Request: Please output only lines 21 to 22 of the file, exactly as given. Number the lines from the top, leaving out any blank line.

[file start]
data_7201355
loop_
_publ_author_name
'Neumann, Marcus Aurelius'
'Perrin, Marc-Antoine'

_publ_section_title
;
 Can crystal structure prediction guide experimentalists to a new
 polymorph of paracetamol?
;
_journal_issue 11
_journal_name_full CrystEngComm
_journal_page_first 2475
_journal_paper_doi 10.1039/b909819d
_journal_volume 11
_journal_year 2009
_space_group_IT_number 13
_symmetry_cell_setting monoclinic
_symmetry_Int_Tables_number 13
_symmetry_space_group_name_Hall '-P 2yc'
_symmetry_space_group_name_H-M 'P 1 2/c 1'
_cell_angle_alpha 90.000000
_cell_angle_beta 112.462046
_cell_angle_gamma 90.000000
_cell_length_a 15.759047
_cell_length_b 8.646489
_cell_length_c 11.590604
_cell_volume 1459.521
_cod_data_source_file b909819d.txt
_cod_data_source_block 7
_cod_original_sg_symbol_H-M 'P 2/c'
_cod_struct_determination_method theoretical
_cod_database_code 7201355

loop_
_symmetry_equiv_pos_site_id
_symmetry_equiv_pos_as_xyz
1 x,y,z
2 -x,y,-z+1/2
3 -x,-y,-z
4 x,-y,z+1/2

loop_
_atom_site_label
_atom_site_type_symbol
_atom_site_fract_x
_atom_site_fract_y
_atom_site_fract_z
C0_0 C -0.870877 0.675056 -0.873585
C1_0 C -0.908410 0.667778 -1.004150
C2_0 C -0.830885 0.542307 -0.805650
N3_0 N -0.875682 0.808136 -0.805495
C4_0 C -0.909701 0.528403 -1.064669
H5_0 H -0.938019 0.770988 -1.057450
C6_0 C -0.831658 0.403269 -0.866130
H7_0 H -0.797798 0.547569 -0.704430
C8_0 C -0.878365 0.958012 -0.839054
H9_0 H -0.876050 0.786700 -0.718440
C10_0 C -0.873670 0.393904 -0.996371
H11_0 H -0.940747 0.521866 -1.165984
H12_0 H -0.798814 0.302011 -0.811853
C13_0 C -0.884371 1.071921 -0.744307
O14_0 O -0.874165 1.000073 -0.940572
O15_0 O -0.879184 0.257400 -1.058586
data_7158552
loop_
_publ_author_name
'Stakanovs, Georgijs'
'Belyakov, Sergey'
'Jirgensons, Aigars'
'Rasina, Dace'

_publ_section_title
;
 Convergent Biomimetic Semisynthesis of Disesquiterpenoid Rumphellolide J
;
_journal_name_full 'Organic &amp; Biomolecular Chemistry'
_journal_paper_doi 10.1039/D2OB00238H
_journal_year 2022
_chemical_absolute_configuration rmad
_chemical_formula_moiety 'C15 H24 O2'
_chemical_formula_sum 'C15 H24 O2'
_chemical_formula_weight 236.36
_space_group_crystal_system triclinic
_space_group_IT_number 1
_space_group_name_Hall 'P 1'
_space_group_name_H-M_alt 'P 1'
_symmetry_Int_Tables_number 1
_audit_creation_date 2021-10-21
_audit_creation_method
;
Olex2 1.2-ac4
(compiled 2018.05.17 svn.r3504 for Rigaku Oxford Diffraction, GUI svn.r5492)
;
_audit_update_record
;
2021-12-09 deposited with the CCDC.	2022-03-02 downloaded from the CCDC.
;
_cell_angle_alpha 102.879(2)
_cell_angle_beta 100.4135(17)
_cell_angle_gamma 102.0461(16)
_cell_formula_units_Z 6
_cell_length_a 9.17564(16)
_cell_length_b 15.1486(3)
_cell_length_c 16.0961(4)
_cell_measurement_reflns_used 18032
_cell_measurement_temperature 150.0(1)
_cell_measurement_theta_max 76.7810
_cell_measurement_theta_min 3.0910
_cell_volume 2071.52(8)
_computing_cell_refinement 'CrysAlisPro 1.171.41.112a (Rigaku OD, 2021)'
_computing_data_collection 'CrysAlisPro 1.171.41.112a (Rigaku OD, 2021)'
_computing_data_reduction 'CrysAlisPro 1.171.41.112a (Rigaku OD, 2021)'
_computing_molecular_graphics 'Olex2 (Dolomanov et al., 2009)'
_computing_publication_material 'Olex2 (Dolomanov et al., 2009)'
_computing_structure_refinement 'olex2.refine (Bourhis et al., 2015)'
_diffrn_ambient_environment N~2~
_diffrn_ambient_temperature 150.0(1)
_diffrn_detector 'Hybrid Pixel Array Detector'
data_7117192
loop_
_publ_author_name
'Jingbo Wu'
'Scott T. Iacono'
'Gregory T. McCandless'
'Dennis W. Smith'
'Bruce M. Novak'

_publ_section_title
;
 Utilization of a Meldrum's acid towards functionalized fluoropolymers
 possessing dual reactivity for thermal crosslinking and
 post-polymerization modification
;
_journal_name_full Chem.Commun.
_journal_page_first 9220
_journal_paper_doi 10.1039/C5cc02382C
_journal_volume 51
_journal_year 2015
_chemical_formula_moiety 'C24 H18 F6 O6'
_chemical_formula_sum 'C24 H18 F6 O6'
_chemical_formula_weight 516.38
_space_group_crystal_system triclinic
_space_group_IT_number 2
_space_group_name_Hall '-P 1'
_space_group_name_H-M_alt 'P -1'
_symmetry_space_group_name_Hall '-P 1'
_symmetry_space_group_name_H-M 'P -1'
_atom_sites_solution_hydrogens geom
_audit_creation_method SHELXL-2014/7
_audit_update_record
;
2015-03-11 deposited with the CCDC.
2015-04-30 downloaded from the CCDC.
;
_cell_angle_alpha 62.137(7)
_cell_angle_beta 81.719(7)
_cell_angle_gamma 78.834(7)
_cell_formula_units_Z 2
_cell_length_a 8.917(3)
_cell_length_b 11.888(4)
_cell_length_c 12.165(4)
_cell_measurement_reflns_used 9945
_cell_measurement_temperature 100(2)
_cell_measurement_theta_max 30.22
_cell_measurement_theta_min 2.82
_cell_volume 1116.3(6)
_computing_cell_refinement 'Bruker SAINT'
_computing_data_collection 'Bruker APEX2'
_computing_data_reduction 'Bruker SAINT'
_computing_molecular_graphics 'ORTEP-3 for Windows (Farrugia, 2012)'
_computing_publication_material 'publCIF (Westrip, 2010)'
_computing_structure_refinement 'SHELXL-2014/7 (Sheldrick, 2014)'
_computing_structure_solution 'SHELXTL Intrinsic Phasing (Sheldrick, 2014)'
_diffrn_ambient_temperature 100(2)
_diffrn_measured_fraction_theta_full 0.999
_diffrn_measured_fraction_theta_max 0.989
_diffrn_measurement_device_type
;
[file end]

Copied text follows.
_symmetry_space_group_name_H-M 'P 1 2/c 1'
_cell_angle_alpha 90.000000